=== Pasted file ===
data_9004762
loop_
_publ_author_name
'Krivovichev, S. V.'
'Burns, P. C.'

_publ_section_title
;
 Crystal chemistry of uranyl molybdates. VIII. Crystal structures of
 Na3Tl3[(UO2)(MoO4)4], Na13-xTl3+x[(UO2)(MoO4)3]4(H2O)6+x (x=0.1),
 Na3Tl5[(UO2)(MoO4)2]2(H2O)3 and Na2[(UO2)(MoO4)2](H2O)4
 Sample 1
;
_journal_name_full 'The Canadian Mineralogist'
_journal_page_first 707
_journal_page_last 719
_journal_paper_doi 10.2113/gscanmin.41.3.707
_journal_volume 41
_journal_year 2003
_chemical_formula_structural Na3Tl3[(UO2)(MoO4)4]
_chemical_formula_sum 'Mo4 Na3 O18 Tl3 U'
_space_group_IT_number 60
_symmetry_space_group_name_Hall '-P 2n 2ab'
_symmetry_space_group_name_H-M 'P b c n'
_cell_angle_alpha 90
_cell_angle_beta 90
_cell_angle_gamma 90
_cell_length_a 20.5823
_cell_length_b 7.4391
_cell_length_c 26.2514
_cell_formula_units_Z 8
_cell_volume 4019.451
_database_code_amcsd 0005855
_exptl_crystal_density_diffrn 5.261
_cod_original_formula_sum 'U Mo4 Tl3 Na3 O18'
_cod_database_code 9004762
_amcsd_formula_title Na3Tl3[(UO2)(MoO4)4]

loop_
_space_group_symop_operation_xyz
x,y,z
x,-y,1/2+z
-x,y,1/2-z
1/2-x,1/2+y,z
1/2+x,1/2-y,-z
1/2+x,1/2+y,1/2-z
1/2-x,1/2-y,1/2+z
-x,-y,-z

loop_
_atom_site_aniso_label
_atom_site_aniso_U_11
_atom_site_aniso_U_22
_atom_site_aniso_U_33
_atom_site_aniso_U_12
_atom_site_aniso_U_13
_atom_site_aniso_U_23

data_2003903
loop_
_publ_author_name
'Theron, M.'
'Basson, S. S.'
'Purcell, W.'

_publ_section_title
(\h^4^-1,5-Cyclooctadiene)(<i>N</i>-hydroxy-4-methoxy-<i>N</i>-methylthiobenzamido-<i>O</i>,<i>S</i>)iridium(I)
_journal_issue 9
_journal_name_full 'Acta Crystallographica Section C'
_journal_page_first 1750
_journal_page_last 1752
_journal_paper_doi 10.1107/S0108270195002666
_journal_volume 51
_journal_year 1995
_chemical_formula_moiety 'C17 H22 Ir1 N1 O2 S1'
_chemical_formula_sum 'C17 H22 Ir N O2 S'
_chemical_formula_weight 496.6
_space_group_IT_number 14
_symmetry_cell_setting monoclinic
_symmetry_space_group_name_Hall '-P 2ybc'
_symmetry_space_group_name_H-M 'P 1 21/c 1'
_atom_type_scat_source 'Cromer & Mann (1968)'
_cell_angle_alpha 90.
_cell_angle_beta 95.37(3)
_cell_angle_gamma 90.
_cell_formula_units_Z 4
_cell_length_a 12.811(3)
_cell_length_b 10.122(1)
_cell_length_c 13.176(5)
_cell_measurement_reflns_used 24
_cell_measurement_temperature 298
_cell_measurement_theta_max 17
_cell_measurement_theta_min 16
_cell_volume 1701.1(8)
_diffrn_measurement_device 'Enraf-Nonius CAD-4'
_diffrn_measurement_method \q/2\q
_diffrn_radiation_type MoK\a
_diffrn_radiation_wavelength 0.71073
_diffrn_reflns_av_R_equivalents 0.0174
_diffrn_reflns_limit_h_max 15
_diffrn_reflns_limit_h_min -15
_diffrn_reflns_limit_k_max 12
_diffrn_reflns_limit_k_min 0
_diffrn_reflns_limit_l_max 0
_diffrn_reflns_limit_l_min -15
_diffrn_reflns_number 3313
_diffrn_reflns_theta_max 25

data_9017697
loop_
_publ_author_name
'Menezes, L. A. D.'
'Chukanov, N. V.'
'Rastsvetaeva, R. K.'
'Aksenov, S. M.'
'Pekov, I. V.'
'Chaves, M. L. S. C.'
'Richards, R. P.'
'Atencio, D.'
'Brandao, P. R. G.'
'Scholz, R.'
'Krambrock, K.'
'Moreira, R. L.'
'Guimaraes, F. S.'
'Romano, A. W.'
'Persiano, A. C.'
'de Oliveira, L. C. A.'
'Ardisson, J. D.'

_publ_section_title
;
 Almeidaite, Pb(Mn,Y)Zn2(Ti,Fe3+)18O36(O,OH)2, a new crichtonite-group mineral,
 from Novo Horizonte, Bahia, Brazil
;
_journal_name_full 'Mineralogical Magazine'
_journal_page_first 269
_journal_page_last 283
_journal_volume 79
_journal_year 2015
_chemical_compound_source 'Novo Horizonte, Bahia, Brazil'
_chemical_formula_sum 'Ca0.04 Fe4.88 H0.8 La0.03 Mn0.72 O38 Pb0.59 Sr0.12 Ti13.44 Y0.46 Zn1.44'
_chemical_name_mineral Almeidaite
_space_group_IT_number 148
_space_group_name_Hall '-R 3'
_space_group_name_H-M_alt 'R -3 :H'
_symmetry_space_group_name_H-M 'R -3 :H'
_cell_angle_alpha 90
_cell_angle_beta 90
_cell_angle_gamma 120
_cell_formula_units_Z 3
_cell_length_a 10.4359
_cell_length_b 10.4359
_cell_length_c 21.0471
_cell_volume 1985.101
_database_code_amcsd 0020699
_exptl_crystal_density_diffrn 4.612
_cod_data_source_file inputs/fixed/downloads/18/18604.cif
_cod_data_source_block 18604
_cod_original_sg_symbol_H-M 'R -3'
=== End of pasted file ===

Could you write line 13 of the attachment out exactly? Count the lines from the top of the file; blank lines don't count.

_journal_name_full 'The Canadian Mineralogist'